Budget proposal calls for 6 percent tax increase
Austin City Council members chose on Monday to accept the city's proposed budget for the upcoming year, which contains few if any spending increases and calls for a 6 percent tax levy increase.
Half of the tax levy increase is expected by city officials to be absorbed by growth and a shift in property values.
The council plans to talk about its priorities at its next regular meeting in two weeks.
Under the present budget, a home in Austin valued at $120,000 would see an additional $20 on the city portion of its tax statement and a home valued at $268,000 would see a $60 increase, according to Tom Dankert, finance director for the city.
Dankert reminded the council that it has until Sept. 15 to decide the levy for the upcoming year.
He said the proposed budget for 2011 is the same budget the city currently has, except for an increase in capital outlay — payments to maintain the city's assets — which were increased because of anticipated state aid. Dankert and other city officials mentioned a back-up plan, which would involve cutting away projects and spending in the event the city loses state aid.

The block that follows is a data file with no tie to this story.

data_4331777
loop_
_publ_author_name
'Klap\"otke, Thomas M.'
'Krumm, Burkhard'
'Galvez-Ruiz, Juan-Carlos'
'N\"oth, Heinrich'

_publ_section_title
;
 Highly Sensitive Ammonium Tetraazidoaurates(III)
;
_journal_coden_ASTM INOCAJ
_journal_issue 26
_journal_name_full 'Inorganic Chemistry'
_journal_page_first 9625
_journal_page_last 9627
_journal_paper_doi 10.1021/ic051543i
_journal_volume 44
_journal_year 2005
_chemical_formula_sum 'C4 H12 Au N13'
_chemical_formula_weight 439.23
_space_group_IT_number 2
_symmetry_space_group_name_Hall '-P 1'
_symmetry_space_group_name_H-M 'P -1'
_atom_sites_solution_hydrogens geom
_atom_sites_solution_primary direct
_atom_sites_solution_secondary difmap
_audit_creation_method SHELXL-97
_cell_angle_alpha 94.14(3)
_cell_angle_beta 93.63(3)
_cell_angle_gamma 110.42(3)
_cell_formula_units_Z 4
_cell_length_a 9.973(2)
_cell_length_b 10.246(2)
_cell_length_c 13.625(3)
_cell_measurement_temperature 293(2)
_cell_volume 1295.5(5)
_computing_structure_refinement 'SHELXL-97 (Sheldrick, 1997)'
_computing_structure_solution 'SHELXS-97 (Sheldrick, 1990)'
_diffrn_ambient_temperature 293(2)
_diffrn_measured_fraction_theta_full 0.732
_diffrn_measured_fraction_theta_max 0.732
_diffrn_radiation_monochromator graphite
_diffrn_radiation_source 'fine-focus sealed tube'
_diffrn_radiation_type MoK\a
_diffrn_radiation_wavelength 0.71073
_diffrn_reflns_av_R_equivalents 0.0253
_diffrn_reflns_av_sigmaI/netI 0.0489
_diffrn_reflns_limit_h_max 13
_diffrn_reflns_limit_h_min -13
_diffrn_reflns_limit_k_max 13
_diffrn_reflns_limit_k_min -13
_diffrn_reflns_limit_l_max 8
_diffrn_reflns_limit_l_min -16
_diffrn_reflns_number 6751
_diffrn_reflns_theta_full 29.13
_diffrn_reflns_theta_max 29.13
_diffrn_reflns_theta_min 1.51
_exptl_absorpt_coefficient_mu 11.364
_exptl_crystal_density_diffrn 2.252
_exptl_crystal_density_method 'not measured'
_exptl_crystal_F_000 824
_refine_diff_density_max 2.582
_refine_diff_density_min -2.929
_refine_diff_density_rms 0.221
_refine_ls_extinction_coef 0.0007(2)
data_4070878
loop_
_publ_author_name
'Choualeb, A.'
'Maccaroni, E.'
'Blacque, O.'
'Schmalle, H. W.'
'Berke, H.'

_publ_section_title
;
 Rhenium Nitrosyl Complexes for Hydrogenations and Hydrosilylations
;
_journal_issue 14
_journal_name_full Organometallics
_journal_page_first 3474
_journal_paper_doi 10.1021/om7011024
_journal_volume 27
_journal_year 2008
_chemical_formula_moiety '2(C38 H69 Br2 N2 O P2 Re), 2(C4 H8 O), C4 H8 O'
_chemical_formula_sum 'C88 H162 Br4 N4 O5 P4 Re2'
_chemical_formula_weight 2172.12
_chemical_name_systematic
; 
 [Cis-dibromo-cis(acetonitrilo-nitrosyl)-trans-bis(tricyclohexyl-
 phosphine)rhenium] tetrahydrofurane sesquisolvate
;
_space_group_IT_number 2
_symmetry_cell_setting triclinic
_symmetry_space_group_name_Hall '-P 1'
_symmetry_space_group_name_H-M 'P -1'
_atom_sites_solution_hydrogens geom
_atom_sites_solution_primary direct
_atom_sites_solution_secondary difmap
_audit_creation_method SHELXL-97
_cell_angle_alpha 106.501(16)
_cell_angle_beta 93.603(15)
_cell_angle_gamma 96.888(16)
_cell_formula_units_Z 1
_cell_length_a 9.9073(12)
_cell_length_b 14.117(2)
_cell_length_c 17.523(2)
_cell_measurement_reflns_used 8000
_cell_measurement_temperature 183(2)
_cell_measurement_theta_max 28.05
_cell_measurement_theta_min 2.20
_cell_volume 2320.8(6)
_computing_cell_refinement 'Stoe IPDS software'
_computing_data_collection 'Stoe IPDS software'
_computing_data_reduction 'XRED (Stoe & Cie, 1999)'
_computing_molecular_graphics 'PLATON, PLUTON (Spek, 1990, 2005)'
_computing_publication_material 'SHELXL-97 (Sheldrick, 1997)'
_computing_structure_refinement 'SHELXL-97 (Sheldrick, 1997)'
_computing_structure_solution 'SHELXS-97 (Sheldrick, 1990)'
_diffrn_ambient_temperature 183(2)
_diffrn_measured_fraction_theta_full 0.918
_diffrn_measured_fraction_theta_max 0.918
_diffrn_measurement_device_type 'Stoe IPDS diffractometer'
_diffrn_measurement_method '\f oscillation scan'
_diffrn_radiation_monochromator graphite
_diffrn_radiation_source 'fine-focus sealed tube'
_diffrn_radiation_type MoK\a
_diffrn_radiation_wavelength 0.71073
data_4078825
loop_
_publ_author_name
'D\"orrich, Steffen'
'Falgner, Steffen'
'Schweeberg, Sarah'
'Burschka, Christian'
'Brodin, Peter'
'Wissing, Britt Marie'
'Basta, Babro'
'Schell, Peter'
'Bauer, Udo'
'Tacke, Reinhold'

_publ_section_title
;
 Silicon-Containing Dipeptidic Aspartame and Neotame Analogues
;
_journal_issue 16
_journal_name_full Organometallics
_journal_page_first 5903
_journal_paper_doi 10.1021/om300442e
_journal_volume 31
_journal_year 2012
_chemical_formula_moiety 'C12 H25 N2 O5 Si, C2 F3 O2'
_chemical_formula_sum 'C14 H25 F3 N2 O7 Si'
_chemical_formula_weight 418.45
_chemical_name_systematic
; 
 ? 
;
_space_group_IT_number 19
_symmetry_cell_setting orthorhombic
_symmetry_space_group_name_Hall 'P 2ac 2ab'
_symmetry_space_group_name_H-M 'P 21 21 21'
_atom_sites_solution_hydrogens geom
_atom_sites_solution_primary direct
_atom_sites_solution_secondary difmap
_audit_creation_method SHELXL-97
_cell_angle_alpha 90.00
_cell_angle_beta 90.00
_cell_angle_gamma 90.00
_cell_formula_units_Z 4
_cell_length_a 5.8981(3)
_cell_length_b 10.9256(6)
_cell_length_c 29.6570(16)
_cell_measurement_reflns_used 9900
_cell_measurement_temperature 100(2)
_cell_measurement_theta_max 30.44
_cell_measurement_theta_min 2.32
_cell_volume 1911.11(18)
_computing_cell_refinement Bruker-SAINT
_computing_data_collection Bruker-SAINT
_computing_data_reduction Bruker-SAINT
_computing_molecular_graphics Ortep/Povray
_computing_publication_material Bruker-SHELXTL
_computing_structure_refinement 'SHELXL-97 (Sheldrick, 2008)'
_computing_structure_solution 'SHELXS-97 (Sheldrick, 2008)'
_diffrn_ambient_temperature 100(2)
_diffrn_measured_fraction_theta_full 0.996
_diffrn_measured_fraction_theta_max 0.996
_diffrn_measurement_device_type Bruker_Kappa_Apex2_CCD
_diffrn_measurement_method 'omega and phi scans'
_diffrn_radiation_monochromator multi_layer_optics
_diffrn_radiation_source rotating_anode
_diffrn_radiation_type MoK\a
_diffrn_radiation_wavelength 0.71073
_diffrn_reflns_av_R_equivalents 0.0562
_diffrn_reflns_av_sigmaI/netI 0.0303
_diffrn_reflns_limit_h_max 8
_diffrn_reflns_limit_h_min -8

Council member Marian Clennon asked if there were a way the city could wean itself from Local Government Aid, the state program that accounts for a large portion of Austin's budget. Dankert replied that the city could either significantly cut the budget or find a way to increase revenues, including raising the tax levy.
Council member John P. Martin said the council should "think about the worst-case scenario" and how it could cover the city's budget in case it loses some or all of its anticipated state aid. Austin Mayor Tom Stiehm said the city has fund balances that will last a year and would have to raise taxes after those are depleted.
Appropriations, grant priorities decisions coming
Council members heard appropriations requests from Austin's Human Rights Commission and KSMQ television. The Human Rights Commission is asking the city for $3,500. KSMQ is asking for $12,500. Neither group is requesting an increase over its current allocation.
The council also reviewed a list of 12 Hormel Foundation grant requests but did not prioritize them.
Council members did, however, take turns giving each request their own ranking. Council members were asked to rank the requests from 1 to 12 - 12 being the highest priority and 1 being the lowest - by writing their rankings in on a marker board in the council meeting room, which Dankert tallied.